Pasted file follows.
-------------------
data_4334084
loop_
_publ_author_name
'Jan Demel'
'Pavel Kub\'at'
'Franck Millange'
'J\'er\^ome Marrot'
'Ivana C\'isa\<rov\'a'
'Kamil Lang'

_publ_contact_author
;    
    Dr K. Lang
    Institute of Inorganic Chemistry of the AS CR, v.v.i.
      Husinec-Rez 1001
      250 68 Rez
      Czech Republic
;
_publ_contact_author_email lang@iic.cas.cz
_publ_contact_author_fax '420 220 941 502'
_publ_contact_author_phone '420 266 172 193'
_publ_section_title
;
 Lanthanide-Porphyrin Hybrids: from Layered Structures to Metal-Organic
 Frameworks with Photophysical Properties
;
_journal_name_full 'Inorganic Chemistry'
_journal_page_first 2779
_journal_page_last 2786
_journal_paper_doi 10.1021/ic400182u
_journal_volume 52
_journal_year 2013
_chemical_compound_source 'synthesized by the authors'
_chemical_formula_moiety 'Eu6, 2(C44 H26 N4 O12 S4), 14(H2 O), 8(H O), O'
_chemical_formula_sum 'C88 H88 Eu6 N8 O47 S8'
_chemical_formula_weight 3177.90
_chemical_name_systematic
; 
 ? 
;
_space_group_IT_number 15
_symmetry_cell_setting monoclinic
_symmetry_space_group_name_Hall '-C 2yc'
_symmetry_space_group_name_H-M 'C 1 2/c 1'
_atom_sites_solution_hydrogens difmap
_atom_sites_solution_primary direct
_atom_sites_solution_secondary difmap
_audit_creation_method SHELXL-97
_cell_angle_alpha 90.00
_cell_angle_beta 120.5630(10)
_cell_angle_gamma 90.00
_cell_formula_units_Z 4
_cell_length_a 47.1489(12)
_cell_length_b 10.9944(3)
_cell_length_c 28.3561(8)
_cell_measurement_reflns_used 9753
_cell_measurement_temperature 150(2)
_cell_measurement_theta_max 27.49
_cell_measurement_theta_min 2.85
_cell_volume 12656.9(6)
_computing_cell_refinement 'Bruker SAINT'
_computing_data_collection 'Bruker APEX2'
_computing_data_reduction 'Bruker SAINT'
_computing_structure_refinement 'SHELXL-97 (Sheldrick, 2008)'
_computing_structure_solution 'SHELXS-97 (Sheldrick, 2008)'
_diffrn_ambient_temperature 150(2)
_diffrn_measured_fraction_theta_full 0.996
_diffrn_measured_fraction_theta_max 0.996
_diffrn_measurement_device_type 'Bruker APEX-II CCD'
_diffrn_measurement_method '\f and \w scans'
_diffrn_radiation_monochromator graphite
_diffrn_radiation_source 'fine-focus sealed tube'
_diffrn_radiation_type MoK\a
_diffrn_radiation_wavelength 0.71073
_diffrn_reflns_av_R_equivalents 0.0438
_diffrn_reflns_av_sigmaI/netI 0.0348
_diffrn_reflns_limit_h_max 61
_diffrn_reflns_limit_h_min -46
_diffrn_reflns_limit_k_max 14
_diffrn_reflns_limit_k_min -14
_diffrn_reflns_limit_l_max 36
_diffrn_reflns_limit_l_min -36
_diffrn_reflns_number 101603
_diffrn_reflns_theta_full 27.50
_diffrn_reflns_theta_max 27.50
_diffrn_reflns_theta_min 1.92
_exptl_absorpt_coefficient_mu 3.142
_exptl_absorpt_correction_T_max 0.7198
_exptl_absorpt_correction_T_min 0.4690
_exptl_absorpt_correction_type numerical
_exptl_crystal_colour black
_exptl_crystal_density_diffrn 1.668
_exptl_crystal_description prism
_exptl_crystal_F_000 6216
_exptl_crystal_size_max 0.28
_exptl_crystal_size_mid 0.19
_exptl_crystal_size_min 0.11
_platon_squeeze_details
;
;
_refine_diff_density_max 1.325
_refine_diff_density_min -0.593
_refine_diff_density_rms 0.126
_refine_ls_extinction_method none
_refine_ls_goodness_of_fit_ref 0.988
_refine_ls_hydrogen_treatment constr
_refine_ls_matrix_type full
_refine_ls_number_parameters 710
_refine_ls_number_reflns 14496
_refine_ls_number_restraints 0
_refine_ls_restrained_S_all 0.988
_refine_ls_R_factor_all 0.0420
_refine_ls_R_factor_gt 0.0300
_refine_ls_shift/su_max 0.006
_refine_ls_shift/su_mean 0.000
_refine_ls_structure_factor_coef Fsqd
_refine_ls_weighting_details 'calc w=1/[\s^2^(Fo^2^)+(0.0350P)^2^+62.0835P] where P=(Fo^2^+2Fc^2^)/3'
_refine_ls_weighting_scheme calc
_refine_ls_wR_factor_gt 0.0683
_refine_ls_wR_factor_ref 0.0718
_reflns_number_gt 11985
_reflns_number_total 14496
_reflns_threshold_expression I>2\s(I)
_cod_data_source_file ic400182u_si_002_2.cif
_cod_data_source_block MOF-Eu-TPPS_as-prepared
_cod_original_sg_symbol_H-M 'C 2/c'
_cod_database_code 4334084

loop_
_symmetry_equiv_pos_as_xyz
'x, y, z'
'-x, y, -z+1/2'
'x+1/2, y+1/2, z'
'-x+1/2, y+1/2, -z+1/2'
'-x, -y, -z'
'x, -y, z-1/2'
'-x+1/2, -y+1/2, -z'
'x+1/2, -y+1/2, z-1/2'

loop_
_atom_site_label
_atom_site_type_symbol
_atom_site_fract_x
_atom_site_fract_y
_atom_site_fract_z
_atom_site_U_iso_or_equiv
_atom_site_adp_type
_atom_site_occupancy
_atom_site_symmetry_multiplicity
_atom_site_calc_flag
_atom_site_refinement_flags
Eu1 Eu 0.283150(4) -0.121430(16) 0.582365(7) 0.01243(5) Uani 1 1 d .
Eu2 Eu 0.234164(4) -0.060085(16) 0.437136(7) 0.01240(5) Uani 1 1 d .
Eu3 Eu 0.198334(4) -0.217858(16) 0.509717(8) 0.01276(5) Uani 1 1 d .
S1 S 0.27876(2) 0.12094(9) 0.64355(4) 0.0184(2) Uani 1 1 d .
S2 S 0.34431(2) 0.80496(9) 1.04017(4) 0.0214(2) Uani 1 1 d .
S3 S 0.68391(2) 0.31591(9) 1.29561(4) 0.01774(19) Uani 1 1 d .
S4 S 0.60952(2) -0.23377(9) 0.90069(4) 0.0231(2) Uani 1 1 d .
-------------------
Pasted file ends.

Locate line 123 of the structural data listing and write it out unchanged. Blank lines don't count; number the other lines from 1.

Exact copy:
_cod_data_source_file ic400182u_si_002_2.cif